If you’ve reached the stage where you’re ready to start rehearsing the music you write, you might have thought about adding a mixer to your setup. We’ve selected some of the best compact analogue mixers to expand the possibilities of your studio.
Whether you create music or produce a podcast, managing multiple live audio signals is part of the game. You might think you can simply get by running everything directly into your audio interface, but mixers provide some key advantages.
For starters, the preamp quality is often far better than what you’ll find on the average budget interface. What’s more, the added bonus of having channel strips at your disposal with faders, EQs, and sends provides a great deal of creative flexibility.
Choosing the best compact analogue mixers
Everyone has their own particular requirements when it comes to audio workflow. So we’re looking at a range of options that can become the central hub of your setup, no matter what that currently looks like.
While some mixers offer versatility with signal routing options, others provide excellent recording front end in the form of channel strips. Let’s take a closer look at what’s available.
Allen & Heath ZED-10
If you’re looking for a basic compact mixer for a podcast, or to connect the various pieces of gear around your studio, the ZED-10 is a good place to start. With 4 mic preamps, 2 stereo channels, 2 aux sends, and metering, you have just enough to get you started.
Moreover, the ZED-10 is light and compact, making it a perfect rehearsal or stage mixer. Adding parallel effects via sends or recording to an external device is a simple procedure, and you can also use it to set up a monitor mix.
Radial Key Largo
Radial Engineering is known for creating practical road-ready products with low-noise circuitry. The Key Largo is an impressive compact keyboard mixer, but it will also serve electronic musicians with drum machines or grooveboxes that don’t require mic inputs.
It provides 3 stereo channels and another stereo pair for USB input, so you can easily incorporate Apple Mainstage or Ableton Live. In addition, the FX loop allows you to add effects pedals into your rig. Overall, a great choice if you can get around the lack of metering.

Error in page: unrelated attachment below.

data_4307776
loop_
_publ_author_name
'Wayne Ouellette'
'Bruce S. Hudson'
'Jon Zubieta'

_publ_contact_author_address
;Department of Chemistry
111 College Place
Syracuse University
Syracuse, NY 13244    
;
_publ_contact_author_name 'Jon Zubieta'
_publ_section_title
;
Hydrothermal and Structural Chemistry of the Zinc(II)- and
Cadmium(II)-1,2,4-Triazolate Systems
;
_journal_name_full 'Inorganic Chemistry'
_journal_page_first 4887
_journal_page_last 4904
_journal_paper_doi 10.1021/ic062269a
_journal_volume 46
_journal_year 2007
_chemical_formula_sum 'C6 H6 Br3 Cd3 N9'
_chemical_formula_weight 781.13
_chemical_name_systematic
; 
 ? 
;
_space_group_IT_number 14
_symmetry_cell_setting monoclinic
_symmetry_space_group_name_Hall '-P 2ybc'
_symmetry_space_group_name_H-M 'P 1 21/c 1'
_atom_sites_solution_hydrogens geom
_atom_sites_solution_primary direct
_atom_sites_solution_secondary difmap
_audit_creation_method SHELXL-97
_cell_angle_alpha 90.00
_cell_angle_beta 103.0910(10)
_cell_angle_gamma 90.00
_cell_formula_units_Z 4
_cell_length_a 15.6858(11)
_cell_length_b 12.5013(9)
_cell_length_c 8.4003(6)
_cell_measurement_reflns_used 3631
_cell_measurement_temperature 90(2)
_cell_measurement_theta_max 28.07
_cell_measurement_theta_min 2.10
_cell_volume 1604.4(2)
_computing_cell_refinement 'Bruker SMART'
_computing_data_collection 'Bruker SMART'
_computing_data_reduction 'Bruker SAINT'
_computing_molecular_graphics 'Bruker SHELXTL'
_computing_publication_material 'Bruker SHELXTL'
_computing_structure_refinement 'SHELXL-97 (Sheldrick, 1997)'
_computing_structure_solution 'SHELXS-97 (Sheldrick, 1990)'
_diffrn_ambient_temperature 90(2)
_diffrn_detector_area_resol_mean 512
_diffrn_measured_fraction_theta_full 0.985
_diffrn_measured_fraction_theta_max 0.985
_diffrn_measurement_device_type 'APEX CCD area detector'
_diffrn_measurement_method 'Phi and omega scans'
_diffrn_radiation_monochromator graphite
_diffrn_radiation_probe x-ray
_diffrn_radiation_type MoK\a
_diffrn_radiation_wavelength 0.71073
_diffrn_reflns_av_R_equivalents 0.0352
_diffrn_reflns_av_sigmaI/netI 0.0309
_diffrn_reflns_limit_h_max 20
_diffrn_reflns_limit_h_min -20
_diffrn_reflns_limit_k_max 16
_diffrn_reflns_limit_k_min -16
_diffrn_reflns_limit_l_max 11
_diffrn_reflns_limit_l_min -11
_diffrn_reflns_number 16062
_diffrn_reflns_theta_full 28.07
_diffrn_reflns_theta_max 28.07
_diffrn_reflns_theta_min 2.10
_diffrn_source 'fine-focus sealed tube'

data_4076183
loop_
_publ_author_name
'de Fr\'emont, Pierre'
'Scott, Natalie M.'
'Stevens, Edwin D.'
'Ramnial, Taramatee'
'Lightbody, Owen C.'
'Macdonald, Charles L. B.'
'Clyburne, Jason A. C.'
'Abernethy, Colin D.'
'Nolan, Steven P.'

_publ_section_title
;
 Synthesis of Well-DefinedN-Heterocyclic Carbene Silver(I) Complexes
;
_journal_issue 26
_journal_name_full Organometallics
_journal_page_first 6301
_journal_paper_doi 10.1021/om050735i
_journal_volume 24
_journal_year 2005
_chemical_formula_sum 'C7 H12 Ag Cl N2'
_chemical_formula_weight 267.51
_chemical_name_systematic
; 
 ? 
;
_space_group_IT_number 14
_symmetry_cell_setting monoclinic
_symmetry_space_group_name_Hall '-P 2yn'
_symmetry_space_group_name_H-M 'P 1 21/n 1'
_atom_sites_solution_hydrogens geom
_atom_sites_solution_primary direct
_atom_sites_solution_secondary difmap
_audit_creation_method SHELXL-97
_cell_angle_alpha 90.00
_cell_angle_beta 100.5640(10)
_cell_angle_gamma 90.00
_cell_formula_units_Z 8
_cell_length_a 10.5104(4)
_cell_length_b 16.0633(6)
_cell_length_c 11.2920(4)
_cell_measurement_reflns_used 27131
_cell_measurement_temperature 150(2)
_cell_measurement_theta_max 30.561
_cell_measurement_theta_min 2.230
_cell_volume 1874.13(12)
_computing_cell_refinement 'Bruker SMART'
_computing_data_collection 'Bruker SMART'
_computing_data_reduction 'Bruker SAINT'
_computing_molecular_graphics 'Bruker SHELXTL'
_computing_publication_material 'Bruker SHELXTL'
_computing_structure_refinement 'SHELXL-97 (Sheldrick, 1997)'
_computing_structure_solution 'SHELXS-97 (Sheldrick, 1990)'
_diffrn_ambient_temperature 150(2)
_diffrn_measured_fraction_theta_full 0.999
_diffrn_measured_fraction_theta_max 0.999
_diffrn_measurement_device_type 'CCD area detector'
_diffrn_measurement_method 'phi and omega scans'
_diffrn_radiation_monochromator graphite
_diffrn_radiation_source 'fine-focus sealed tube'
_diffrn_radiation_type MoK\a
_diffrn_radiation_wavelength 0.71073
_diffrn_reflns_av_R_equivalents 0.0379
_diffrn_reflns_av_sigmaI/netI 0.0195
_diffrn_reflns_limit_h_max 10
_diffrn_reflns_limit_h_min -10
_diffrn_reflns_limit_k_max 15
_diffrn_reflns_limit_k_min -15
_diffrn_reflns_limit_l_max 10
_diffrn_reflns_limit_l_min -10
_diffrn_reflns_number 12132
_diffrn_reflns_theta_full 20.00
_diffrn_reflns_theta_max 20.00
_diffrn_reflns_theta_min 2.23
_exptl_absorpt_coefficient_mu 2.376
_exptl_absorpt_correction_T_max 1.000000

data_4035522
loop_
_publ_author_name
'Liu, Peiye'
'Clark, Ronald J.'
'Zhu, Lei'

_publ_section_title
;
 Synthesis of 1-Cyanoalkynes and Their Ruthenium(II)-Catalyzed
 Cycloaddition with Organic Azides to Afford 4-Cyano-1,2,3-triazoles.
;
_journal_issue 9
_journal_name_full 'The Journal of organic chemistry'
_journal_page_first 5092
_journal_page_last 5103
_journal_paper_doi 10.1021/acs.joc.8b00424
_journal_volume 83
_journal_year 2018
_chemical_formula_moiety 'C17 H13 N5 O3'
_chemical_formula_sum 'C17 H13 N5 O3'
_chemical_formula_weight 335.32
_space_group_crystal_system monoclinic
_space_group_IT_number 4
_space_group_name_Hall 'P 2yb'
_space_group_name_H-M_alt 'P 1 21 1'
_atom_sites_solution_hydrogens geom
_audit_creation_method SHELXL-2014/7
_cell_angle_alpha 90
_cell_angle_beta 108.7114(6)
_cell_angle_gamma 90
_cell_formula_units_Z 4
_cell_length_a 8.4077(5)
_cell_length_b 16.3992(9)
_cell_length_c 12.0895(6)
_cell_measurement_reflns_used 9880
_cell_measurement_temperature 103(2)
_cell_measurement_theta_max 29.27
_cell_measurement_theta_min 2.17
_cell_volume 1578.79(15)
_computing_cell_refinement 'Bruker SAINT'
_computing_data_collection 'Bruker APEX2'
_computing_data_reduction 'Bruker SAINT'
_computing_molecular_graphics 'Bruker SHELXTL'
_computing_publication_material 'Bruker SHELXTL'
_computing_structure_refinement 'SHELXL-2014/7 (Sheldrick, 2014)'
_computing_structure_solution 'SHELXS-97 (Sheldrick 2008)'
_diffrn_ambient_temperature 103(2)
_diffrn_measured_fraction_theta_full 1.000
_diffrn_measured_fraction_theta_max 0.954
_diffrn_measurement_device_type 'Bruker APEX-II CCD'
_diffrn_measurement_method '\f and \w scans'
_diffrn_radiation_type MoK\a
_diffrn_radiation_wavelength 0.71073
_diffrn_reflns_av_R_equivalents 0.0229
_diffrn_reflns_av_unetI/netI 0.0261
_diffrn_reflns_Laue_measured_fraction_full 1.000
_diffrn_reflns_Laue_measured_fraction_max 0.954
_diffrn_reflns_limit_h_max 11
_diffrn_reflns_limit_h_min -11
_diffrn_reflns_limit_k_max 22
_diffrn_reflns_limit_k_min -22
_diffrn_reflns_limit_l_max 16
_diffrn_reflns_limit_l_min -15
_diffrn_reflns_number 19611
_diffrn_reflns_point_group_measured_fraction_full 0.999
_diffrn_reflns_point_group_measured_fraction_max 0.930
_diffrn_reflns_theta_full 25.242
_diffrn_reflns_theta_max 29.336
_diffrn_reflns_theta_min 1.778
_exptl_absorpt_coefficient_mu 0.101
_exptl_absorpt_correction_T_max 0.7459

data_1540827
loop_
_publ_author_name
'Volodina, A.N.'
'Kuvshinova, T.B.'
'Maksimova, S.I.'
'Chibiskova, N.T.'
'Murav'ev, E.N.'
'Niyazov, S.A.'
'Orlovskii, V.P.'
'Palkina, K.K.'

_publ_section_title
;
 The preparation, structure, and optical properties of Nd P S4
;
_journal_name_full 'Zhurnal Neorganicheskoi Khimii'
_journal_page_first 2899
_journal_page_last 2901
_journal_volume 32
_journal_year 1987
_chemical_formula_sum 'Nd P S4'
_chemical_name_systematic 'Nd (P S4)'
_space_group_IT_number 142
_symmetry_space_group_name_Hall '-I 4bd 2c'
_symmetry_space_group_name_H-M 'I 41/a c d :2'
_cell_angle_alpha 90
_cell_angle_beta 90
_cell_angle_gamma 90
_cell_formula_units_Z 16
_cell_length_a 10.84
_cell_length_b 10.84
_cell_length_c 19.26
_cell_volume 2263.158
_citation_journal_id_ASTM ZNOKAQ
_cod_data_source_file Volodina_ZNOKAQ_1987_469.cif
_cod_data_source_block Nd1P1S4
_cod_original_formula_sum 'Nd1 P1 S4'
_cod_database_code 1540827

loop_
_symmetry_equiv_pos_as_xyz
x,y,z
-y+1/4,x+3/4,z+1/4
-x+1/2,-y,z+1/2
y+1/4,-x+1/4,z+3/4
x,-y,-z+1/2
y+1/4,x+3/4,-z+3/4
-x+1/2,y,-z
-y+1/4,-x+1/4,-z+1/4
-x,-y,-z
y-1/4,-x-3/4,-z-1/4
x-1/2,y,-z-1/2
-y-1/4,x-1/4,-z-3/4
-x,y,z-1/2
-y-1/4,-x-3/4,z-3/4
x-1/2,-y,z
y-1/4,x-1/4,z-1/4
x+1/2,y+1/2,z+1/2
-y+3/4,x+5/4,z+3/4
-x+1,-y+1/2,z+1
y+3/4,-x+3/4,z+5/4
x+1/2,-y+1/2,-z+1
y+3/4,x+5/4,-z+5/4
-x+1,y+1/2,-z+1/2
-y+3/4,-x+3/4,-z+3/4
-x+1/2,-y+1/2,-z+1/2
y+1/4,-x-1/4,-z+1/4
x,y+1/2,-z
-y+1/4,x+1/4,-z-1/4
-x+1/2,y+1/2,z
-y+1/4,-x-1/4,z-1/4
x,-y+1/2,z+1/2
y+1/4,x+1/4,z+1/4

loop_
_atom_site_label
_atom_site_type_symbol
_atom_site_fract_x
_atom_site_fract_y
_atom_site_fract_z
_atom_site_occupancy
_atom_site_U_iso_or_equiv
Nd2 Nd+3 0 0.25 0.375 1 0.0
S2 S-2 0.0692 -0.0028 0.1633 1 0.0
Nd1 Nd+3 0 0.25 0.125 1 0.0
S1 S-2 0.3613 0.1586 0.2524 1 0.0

Soundcraft Signature 12 MTK
The Signature 12 MTK is an excellent budget recording desk with a wide range of connectivity options which makes it useable in many different situations. A compact mixer with assignable buses is surprisingly rare these days.
So, with the 3 aux sends and built-in effects you can easily rehearse and record small bands and ensembles. In addition, the integrated USB interface allows you to do multitrack recording or run channels out of your DAW and work with them in analogue.
If you’ve got a bit more budget to play with, the SSL SiX is probably the most powerful desktop mixer ever designed. The intelligent console-style routing options and a pair of SuperAnalogue channel strips with compression and EQ make it hard to beat.
What’s more, it’s equipped with a simplified version of the famous SSL glue compressor which can be used so many ways. The SiX may be limited in channel count, but it’s certainly expandable and offers an incredible recording front end for your setup.
For those familiar with the old Mackie 8-Bus or Midas Venice mixers, the CMS600-3 offers a similar level of quality. The CMS range is pricey and primarily designed for live sound, but they still provide an awesome solution for home studios.
With 6 quality preamps, 8 3-band parametric EQ channels, and plenty of return tracks, you have the tools to carve your sound. Also, the onboard dual-stereo effects engine is extensive, which adds a new dimension to the overall value of the CMS600-3.
by Stefan Wyeth Source: gearnews.com